Well, what you bring up, I think there’s a reality of what this does for people, and then I’m going to propose a way to approach it, and so the reality is, is when we start talking about the pandemic right now or we start talking about politics, we start treading into territory that are where people’s values lie, and when we step on people’s values we step on their emotions, and when we step on emotions we get a reaction, right? So, if you’re going to enter into those conversations, it’s first of all knowing that it is going to stir you emotionally and it most likely is going to stir who you’re speaking with emotionally, and so knowing yourself well enough to know if on, you know, the holiday if that’s the only day you see each other, maybe twice a year, do you want to spend the time in that type of emotional conversation if you don’t know that you can manage your emotions in that conversation? I think that’s really, really important, but to what you were saying, David, which is when we can actually engage with each other in some sort of what we call conflict or difference of opinion, what we actually get to do is we get to learn. We get to grow. We get to expand. We deeply get to know and understand each other better that way, and if we then can enter in a conversation from a position of curiosity, right? We can say OK, I understand this may trigger my emotions, but can I control my emotions enough and set them aside to be curious about this person that I love, to be curious about how they see the world, to be curious about what I don’t know about them? And I maybe even learn something from how they see the world, and when we do that I think it’s easy. It’s easy to be with people, like you said, and nod and agree with each other, but when we can hold our own emotions tightly enough that we can be curious, man, we can expand, right? That can be a very expansive conversation.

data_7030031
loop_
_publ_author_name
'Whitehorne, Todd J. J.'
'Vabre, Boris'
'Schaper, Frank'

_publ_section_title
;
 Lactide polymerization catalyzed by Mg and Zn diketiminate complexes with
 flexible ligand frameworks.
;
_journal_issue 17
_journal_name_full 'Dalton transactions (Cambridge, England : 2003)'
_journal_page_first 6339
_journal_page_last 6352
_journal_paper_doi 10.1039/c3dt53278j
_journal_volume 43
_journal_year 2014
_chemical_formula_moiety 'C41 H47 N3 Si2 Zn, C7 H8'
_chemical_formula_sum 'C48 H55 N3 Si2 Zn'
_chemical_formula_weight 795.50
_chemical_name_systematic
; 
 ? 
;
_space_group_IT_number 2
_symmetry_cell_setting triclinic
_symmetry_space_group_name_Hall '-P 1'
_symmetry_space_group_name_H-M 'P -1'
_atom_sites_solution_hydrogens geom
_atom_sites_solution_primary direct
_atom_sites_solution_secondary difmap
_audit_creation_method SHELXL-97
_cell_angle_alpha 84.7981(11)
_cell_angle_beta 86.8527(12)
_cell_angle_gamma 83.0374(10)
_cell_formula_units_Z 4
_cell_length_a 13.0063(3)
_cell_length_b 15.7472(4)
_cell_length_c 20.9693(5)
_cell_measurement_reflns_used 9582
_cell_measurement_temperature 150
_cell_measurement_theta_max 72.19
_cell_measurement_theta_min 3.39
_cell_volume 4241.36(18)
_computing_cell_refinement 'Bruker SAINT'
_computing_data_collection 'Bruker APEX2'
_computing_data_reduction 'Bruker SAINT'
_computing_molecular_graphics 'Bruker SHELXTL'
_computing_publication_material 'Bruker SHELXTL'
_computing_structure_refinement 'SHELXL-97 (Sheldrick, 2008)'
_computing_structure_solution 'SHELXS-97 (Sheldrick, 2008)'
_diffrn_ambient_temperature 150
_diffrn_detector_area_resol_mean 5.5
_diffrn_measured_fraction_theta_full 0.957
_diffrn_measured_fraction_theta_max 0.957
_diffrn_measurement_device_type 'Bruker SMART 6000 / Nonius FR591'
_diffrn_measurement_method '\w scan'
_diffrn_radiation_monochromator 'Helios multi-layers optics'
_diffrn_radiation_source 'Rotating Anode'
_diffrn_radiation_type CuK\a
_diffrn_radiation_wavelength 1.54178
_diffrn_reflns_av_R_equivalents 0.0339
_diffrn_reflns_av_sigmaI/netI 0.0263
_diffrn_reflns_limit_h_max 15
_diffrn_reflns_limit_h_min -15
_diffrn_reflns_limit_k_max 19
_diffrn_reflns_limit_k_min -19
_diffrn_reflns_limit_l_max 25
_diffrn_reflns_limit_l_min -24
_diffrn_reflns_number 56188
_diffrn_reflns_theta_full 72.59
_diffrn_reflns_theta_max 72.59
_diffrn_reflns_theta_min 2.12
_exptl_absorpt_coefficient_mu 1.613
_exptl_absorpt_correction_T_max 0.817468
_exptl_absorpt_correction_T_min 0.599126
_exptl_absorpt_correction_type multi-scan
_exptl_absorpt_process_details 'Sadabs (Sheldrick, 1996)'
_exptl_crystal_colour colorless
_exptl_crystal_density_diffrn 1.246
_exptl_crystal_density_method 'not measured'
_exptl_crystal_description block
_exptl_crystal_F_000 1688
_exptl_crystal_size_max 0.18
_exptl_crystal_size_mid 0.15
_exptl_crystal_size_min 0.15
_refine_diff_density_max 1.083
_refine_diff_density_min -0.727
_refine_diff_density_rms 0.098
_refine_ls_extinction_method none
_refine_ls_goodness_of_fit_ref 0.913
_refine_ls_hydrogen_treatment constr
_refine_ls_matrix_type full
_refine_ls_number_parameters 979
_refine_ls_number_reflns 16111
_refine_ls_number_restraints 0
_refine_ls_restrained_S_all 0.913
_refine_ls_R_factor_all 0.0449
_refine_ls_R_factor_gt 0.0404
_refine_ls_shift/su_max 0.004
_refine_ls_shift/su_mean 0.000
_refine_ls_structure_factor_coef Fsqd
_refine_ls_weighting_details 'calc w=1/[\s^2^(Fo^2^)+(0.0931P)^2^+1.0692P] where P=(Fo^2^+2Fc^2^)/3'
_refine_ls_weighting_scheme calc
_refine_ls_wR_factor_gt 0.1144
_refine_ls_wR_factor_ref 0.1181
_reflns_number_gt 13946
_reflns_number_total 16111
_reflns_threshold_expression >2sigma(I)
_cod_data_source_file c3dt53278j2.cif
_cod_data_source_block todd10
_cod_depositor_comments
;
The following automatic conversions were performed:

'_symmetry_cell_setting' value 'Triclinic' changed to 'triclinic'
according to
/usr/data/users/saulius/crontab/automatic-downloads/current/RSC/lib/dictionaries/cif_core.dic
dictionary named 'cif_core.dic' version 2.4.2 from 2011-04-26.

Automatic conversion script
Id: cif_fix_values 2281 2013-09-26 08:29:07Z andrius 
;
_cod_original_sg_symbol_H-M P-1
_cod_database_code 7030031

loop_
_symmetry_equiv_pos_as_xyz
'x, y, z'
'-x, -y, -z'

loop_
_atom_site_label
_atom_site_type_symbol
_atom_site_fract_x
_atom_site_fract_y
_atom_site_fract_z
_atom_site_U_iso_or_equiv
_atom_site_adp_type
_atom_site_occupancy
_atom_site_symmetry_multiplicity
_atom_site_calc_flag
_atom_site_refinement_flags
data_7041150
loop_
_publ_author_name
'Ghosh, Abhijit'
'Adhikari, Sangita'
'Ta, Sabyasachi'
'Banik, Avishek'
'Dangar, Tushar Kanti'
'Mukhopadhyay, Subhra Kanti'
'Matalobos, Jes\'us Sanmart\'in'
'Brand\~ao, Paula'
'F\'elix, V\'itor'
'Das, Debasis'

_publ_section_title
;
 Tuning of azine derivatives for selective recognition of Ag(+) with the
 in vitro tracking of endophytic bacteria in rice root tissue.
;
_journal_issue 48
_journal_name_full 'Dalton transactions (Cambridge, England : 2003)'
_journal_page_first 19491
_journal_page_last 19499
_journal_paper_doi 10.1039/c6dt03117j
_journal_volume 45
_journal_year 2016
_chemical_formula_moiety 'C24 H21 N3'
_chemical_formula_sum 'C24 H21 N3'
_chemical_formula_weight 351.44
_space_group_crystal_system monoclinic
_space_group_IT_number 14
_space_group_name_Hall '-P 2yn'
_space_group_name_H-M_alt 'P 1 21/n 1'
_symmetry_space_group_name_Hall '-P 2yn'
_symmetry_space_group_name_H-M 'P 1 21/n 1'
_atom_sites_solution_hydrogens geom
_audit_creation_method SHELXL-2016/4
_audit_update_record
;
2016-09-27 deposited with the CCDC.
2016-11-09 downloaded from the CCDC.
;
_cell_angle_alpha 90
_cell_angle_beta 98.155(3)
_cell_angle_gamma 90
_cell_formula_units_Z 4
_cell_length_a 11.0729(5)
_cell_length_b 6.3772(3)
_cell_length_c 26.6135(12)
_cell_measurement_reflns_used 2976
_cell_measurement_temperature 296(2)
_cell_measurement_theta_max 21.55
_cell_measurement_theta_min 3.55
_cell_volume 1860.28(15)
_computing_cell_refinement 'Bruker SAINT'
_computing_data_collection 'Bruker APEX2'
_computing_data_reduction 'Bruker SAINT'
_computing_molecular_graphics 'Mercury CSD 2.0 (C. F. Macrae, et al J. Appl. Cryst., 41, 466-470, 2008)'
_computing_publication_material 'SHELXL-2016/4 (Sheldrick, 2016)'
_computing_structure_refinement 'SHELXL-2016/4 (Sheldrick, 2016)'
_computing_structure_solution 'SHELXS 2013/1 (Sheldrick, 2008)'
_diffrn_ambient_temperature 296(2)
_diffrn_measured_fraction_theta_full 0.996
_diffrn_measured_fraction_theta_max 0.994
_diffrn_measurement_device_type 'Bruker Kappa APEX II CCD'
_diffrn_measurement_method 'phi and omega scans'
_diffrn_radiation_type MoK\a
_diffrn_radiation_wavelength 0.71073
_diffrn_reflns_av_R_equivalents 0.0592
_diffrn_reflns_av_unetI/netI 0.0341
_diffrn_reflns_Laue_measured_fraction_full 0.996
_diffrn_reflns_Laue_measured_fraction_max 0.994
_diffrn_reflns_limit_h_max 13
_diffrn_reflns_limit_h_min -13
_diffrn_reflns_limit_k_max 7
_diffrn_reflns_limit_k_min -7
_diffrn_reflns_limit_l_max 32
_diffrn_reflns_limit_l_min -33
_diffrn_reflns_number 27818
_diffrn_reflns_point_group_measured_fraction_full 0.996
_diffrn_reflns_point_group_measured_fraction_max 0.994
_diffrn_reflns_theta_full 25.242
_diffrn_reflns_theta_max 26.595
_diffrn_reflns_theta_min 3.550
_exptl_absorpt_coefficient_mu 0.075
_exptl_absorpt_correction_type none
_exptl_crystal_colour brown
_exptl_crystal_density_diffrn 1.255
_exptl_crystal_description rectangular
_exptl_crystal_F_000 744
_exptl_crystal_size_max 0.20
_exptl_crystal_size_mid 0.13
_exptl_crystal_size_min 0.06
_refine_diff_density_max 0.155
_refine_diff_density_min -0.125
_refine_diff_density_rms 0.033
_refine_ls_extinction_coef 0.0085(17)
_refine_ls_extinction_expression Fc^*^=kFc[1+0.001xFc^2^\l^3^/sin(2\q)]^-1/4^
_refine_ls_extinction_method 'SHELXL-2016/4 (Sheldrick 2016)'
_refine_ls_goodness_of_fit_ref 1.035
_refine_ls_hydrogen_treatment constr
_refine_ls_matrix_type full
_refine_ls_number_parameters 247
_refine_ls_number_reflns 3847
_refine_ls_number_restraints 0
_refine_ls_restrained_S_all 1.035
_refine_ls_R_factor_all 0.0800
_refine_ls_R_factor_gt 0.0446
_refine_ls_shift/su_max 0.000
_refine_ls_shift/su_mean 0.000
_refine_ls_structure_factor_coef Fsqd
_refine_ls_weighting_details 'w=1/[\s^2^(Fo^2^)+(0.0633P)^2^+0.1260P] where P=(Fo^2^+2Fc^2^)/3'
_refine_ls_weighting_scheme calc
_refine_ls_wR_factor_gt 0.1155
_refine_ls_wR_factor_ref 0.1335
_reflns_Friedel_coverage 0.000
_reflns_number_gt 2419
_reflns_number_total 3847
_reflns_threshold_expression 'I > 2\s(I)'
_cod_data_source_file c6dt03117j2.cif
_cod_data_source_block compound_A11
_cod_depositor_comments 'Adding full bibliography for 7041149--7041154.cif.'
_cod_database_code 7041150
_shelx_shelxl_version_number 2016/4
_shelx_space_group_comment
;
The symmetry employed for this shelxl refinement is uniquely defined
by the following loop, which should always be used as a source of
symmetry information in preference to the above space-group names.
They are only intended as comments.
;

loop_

David Freeman
Let me piggyback off that because I recently connected with one of your colleagues, Barbara Powell, and she talked about mindful communication. So, I always like action items that we can probably give our listeners. Going into a conversation, how can we probably potentially know if they’re ready for it, and is there certain questions they can ask their self before engaging in a conversation so people understand how to kick off that conversation, or maybe this is not the right time for the conversation? Do you have any tips?

Jen Elmquist
Yeah. Well, I think the first one is to assess how emotionally charged am I about this right now, right? And if you’re feeling emotional just thinking about it, that’s probably a pretty good indication that you aren’t in a position to have that conversation. I think secondarily if what you find is as you start talking with someone that you care about and you love and you see the emotions getting to a place where to diffuse them or bring them down is going to be very difficult, that’s an indication that it’s not probably worth continuing to press the conversation, and a way that you can step back from that is even to say hey, you know what? It’s OK for you to have your opinion. It’s OK for me to have mine, but gosh, I love you and I’m really happy to be with you. What else can we talk about right now? You know, so again, that puts a boundary then around that conversation. That can be challenging to do in the moment. You know, most people might think well, how do I do that in the moment? Well, I always tell people you always have the second before you say something. You always have the second before you say something to think about doing something else, right? So, take a breath. Take a second and decide do I want to say that next statement? Do I want to ask that next question, or is this the moment where I can actually just back down and redirect the conversation to a different topic?

[Music]

Jamie Martin
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[Music]

Jamie Martin
So, I want to go back to this. You mentioned the word curiosity and talking about how to approach these, and I think part of being curious is also being willing to listen. You know, listening is one of those things in communication that we always, often we say like you’re talking, but am I really listening to what you’re saying or am I thinking of my response?

Jen Elmquist
Yeah.

Jamie Martin
Talk a little bit about listening and why that matters when you’re curious.

Jen Elmquist